I Think My Landlords Gone Crazy

Since I’ve gotten here my living situations have been unorthodox and uncomfortable. There were those first couple weeks when we bounced from campsite to campsite, running low on cash and getting frustrated with the lack of amenities. We looked on the noticeboard, asked realtors, and sought WWOOFing opportunities but ultimately I felt that word of mouth would be our best bet in finding accommodations. So our first time hitchhiking, I casually mentioned our predicament to our gracious driver.  His name was Blaire, he was a longtime local and super chill.  He said he had a cabin on his property that we could come have a look at.  The next day we stopped by and he insisted we have a couple beers as he showed us his hundreds and hundreds of acres, high up on the hill and overlooking the entire bay.  Blaire was interesting to talk to.  He was a professional boxer, tattoo artist and amateur musician and local royalty (literally.)  He fed us beer after beer and doobie after doobie and even made us dinner.  Every time I tried to bring the conversation to renting the cabin he would change the topic.  He tried to convince us to stay, but finally we managed to leave.  Although I liked Blaire and never felt I was in harms way I couldn’t help but feel disrespected.  We were two young ladies in a new town in a foreign country and this older man is trying to get us drunk the first time we met.  Was Blaire looking to help out a couple of travellers or just looking for some friends?

The next night hitchhiking I got picked up by another middle-aged man named Shawn and his girlfriend Becky.  They were friendly, kind and very fond of Canadians.  They were on their way to have a drink at the beach and Shawn asked if I minded if, on the way, we stopped at his house to pick up ice.  I said I didn’t mind.  While he was in the house, Becky turned and asked where I was living and I explained that we were sleeping in our van.
“You should talk to Shawn, he has a room that he rents to travellers.”
When he returned she brought up the subject.  He gave me his number and told me to be in touch about the room.  I thought it was fate, it all seemed too good to be true. When his number didn’t work I suggested we stop by his house and talk to him in person.  He was welcoming but some of the things he said made me nervous.  He didn’t like closed doors in his house, because he felt they promoted bad energy.  Our room was at the end of a hall and impossible to see into so I hesitantly agreed.  He also REALLY didn’t like other people in the kitchen while he was cooking.  He referred to a situation with Japanese student and casually mentioned that he’d wanted to “rip off his head and spit in his neck.” We weren’t entirely comfortable with the situation, but felt we had no other option.  We needed somewhere to live and we could always continue looking.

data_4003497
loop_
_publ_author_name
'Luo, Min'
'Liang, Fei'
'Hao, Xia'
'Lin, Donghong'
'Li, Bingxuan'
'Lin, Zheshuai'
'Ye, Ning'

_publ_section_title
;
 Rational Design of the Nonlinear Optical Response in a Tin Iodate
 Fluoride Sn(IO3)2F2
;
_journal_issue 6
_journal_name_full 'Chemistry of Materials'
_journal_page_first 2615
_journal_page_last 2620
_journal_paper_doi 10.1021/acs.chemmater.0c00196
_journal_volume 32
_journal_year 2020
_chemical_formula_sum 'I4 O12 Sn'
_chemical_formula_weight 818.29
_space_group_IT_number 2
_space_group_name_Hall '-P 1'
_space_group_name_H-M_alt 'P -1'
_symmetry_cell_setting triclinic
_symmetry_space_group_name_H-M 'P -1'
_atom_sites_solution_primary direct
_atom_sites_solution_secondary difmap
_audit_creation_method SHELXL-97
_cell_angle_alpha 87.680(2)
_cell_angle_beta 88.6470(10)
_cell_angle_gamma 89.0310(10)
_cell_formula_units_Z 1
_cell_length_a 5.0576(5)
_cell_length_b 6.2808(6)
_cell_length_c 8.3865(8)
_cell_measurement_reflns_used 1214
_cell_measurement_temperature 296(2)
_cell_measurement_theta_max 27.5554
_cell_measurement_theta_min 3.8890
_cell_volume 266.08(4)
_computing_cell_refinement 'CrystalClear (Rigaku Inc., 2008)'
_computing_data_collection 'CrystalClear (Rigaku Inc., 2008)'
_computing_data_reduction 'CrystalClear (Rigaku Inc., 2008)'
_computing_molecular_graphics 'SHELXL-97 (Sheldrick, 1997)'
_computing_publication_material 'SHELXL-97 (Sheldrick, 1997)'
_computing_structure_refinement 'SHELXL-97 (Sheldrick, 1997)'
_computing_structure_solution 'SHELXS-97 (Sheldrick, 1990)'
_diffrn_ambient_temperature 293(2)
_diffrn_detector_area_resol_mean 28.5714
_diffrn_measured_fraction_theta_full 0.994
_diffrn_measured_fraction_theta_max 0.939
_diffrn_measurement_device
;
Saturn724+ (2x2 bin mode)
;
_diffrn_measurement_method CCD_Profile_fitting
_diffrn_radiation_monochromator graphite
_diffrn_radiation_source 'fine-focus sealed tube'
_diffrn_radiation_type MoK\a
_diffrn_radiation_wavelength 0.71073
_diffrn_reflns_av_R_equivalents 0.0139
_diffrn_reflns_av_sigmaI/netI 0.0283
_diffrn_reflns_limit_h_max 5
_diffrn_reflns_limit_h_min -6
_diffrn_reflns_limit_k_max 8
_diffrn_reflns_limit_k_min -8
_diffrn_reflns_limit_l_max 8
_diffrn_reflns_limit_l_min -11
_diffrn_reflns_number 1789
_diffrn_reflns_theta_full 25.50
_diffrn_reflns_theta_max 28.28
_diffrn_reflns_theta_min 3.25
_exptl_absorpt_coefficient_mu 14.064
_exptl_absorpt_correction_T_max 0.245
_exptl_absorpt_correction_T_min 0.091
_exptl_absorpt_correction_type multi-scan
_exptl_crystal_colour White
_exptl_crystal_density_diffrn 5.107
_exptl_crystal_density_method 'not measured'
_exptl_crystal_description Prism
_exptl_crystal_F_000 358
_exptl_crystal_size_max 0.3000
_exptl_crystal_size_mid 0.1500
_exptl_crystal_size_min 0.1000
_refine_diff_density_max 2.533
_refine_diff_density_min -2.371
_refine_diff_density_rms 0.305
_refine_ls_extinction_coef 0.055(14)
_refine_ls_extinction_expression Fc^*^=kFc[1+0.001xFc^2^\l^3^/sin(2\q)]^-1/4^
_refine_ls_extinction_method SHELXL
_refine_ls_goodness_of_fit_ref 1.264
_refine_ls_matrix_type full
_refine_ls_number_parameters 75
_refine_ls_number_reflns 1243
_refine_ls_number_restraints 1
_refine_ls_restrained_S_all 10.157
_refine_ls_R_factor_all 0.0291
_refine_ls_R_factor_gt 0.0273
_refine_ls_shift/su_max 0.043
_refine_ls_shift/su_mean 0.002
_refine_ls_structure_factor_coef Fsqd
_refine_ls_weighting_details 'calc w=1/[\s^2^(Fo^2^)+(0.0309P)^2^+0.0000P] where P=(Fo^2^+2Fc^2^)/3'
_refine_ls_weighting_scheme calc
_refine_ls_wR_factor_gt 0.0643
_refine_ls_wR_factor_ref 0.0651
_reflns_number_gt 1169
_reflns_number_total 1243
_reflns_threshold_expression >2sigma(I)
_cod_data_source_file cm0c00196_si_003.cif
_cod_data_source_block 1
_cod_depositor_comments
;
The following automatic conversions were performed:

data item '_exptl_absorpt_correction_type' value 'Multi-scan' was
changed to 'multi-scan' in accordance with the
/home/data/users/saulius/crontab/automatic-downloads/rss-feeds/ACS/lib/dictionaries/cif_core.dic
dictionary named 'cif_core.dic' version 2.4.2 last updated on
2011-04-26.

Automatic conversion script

Immediately, Shawn was a crazy nuisance.  He had some brain damage from a bad car accident and would forget things quickly.  He micromanaged our day-to-day activities (“You should hang your laundry this way…”)  He spoke very openly about sex, religion and politics and talked over us the entire time.  He was an amazing artist, but he was constantly showing me pieces, photos of his kids, keepsakes.  He never gave me a minute to myself.  He drank too much and would get louder and more obnoxious and then talk extremely close to my face.  He told how his ex-girlfriend was in jail for kicking down his door a few days prior.
One week we lived there and it felt like a lifetime.  How can someone so unbalanced host so many foreigners?  Obviously, it was so he could always have someone around to rant at.

Kennedy had met a girl at work who was leaving town and offered us her room.  We went to check it out: spacious, two beds, lots of storage, a private deck and it was way cheaper.  The house itself was quaint and currently residing in it was a British guy and a German guy, both laid back surfer types.  The landlord, Gerry, lived in a gated-off shack at the back of the property and kept to himself.  He was friendly, soft-spoken, kind of odd, but nice.  The house seemed like heaven after the hell we’d come from.  We moved in and all was good.  Our flatmates would do bong-hoots in the living room and they’d always share this free weed from some mysterious source.
Then, one night we were drinking with a couple friends before going out and had the bong on the kitchen table.  Gerry walked in and told me that there was a cop living across the street who may be able to see into the kitchen and that he’d prefer if we stayed in the living room when blazing.  I apologized, explained that I didn’t know and that we were just about to leave.  But he still reprimanded all of us the next day and threw away the bong and remaining weed, much to the chagrin of my flatmates.  My one roommate, Bob, explained that the free weed came from Gerry, but that he was really weird about it and extremely paranoid. I began to notice how much time Gerry spent puttering around the property, doing nothing.  He talked on about the perpetual pain he was in due to a childhood accident and I began to wonder just how much he was smoking.  When he would dish out weed, he would give it to each of us personally and almost in a rewarding manner.  He never gave any to Kennedy.  I felt like he was using the weed to try and control us.  It felt very wrong.